Every weekend, late-June through August, we race single-hull boats: Stars, Thistles, Lasers, FlyingJuniors, N-10's, and Optimists. We also run a mixed-class, PHRF (Performance Handicap Racing Fleet)race, so virtually any boat with a sail can join in on the fun!
Participation is easy: Come on over to the club on a weekend! Sailors alwaysneed extra crews (noexperience required) or you might find a pleasant ride in a motor vessel helping on asafety patrol boat.
Beyond weekend racing, our Junior Program sailors train most weekdays, and NLGYC usually hosts aregatta or two each summer. They are always posted on our club calendar.
The International Star (or Starboat) is a 6.9 m (22.7 ft) one-design racing keelboat for two people.
The boat must weigh at least 671 kg (1479.3 lb) with a maximumtotal sail area of 26.5 m2 (285 ft2). It is sloop-rigged, with amainsail larger in proportional size than any other boat of its length.Unlike most modern racing boats, it does not use a spinnaker whensailing downwind. Instead, when running downwind a whisker poleis used to hold the jib out to windward for correct wind flow. EarlyStars were built from wood, but modern boats are generally madeof fiberglass.
The Star class pioneered an unusual circular boom vang track,which allows the vang to effectively hold the boom down evenwhen the boom is turned far outboard on a downwind run.Another notable aspect of Star sailing is the extreme hikingposition adopted by the crew and at times the helmsman, whonormally use a harness to help hang low off the windward side ofthe boat with only their lower legs inside.
The Star was designed in 1910 by Francis Sweisguth—draftsmanfor William Gardner’s Naval Architect office—and the first 22 werebuilt in Port Washington, New York by Ike Smith during the winterof 1910-11. Since that time, over 8,400 boats have been built. TheStar has been an Olympic Games class since 1932. Although farfrom a modern design, the class remains popular today, with about 2,000 boats in active racing fleets in North America and Europe.
The Thistle is a high performance one-design racing dinghy, also used for day sailing, popular in the United States. The current hullconfiguration uses a glass-reinforced polyester molded boat withwooden rails, centre board trunk, thwart, fore grating, and aftgrating. The spars were once made from spruce, but are now ofentirely extruded aluminum construction.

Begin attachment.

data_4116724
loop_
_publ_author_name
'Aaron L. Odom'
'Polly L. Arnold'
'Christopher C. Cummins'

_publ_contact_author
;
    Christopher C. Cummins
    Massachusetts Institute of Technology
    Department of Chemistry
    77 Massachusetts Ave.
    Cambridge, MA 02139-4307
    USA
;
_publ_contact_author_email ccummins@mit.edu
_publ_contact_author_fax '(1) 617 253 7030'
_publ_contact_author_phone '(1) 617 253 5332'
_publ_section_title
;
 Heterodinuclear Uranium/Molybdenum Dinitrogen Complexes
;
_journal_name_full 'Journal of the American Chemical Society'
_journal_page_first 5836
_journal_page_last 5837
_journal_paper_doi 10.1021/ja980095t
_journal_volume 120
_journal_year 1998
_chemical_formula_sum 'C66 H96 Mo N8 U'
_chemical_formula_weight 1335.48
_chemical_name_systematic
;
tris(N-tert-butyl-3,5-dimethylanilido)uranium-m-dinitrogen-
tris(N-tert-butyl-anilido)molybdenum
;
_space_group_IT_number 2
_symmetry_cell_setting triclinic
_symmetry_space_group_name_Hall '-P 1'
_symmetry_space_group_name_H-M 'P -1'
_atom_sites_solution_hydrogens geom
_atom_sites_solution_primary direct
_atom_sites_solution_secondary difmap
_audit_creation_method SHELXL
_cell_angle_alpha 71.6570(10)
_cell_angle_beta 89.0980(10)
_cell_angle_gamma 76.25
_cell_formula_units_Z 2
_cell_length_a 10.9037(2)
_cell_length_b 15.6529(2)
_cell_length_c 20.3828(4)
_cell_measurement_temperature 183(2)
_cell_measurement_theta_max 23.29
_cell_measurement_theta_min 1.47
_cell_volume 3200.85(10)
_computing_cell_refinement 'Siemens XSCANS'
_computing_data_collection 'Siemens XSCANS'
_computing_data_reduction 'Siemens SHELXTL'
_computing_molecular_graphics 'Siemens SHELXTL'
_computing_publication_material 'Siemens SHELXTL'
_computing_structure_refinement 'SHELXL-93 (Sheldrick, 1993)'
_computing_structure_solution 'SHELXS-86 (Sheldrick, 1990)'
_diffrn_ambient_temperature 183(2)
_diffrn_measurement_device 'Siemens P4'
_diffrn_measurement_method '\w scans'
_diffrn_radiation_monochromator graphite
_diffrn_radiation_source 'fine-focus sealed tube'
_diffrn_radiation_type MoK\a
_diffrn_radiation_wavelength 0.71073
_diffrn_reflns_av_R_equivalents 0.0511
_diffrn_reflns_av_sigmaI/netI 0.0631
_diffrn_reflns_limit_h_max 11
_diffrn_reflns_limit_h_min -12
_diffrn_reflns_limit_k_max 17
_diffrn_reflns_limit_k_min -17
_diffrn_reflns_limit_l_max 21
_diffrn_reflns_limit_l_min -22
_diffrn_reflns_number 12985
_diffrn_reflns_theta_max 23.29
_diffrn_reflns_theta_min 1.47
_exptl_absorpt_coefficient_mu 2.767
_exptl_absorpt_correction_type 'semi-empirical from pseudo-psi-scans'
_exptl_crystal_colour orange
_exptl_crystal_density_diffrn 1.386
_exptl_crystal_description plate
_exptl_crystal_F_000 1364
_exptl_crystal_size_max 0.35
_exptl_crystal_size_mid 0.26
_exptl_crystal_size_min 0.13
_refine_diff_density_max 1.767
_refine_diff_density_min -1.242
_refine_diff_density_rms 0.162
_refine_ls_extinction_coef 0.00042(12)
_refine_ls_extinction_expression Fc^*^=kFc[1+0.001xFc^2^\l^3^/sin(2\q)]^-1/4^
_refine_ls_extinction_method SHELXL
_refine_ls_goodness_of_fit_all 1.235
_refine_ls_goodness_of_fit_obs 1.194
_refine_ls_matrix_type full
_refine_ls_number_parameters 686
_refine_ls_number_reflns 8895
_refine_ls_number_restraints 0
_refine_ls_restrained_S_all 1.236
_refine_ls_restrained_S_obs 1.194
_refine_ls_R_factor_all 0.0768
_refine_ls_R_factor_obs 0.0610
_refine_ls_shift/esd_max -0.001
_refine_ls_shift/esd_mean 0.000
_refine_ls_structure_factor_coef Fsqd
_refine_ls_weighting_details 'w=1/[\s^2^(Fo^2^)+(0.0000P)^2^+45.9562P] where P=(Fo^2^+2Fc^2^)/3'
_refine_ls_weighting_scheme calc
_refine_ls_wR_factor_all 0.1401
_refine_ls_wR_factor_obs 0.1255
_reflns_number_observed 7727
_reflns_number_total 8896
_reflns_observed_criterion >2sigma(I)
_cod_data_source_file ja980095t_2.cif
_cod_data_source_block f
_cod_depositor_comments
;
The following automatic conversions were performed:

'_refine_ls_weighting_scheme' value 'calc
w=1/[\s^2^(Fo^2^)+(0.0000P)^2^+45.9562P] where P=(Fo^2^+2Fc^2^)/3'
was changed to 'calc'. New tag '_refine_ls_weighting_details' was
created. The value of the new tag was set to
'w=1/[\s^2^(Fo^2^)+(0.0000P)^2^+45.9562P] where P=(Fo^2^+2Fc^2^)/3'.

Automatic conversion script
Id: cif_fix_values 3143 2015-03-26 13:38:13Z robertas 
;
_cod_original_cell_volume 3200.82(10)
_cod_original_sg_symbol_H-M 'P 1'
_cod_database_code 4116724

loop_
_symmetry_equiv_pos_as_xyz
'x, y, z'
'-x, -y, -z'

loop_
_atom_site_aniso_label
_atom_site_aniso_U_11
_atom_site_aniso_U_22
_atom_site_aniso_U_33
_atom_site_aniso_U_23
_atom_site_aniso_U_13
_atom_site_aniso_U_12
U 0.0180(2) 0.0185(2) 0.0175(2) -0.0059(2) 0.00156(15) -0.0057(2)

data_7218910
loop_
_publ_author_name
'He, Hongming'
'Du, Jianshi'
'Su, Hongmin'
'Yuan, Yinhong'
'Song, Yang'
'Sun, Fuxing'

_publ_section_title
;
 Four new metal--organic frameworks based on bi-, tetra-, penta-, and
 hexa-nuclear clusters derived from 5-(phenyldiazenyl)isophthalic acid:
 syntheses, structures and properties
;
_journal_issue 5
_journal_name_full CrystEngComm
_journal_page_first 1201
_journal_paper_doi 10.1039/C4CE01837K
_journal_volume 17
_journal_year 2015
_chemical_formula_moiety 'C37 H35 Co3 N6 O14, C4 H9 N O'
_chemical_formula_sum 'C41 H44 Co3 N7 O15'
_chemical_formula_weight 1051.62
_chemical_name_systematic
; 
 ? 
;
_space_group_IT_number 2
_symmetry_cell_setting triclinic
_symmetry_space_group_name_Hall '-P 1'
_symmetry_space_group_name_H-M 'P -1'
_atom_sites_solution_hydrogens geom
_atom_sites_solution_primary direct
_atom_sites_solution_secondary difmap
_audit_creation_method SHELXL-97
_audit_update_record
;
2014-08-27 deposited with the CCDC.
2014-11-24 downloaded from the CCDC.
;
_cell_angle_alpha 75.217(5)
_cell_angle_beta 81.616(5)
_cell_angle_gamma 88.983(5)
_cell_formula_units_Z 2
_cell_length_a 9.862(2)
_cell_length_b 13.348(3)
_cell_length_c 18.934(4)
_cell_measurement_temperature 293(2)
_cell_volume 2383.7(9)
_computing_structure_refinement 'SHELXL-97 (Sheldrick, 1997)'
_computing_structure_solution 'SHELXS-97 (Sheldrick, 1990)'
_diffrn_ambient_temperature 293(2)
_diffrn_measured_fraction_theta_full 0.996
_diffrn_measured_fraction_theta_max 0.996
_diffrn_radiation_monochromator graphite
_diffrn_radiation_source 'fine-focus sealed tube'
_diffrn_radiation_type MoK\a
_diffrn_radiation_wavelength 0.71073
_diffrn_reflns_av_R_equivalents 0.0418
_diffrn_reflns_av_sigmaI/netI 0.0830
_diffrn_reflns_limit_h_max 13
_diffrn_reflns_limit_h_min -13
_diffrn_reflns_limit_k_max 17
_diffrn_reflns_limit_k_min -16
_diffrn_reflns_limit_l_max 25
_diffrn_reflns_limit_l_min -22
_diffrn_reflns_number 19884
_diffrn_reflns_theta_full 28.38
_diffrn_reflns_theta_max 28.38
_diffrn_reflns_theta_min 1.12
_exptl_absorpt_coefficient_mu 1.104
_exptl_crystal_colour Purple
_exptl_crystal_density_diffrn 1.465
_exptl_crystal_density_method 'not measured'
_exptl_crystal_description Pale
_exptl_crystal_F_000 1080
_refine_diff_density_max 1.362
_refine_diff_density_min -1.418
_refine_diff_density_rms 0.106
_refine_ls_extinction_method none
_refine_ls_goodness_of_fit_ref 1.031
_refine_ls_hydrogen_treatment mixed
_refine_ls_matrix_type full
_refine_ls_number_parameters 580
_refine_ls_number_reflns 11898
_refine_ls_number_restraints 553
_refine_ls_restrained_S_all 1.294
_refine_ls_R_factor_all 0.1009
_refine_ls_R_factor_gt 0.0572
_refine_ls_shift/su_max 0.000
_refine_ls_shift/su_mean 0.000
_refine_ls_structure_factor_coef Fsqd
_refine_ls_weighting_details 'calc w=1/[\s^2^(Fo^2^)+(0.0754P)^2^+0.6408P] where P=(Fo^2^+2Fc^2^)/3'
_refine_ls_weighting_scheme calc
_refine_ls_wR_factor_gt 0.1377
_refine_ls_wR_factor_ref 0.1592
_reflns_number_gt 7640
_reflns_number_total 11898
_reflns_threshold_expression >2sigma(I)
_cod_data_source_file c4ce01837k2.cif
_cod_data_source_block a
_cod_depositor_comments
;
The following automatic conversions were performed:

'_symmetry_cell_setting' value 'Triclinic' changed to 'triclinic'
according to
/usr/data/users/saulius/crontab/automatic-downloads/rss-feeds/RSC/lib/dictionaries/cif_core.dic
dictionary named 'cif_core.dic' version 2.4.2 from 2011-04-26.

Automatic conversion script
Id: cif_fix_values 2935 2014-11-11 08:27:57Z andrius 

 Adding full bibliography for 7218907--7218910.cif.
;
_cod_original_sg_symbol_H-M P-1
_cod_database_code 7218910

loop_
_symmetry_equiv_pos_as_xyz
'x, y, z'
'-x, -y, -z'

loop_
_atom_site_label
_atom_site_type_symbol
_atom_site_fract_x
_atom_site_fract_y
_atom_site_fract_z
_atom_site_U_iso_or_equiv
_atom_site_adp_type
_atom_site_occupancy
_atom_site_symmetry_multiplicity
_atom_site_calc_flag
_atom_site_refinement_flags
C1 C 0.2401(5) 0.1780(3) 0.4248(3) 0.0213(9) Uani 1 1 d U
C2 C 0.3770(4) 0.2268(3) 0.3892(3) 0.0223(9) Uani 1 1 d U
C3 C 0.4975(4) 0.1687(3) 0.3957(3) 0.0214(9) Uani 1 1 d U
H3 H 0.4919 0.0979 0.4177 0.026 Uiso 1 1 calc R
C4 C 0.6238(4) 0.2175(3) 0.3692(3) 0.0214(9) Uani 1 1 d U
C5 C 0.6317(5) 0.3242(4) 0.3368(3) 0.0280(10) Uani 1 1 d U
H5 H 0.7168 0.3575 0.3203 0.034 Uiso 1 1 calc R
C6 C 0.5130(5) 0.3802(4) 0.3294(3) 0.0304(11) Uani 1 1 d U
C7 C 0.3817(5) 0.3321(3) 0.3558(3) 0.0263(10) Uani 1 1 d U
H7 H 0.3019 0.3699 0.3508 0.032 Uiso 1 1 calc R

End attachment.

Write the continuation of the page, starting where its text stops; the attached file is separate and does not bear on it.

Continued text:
Thistle hulls are relatively light for their size; they have no deckingor spray protection, which saves weight. The sail plan is large for aboat of this size, consisting of a marconi rig with a main, jib, andsymmetrical spinnaker. The sail plan is larger for the boat’s weightthan in many other dinghies, which makes Thistles performextremely well in light wind. Their hulls have wide, roundedbottoms, allowing the boats to plane in winds as low as 10 knots. Itis not uncommon to see thistles efficiently making their way, whileother dinghys of similar design are becalmed.
Thistles are generally raced with a three person crew: a skipper, amiddle, and a forward person. The optimal total crew weight isgenerally 450 lb to 480 lb (US) depending on wind. The crewweight, however, is generally not the deciding factor in determiningthe outcome of the races. In fact, class rules do not limit crewweight. In all but the strongest winds, an experienced two personcrew can manage the boat. Hiking straps are permitted for eitherdroop or straight leg hiking, but a trapeze is not. The class isgenerally family friendly, though experienced sailors will still be challenged at the higher levels of competition.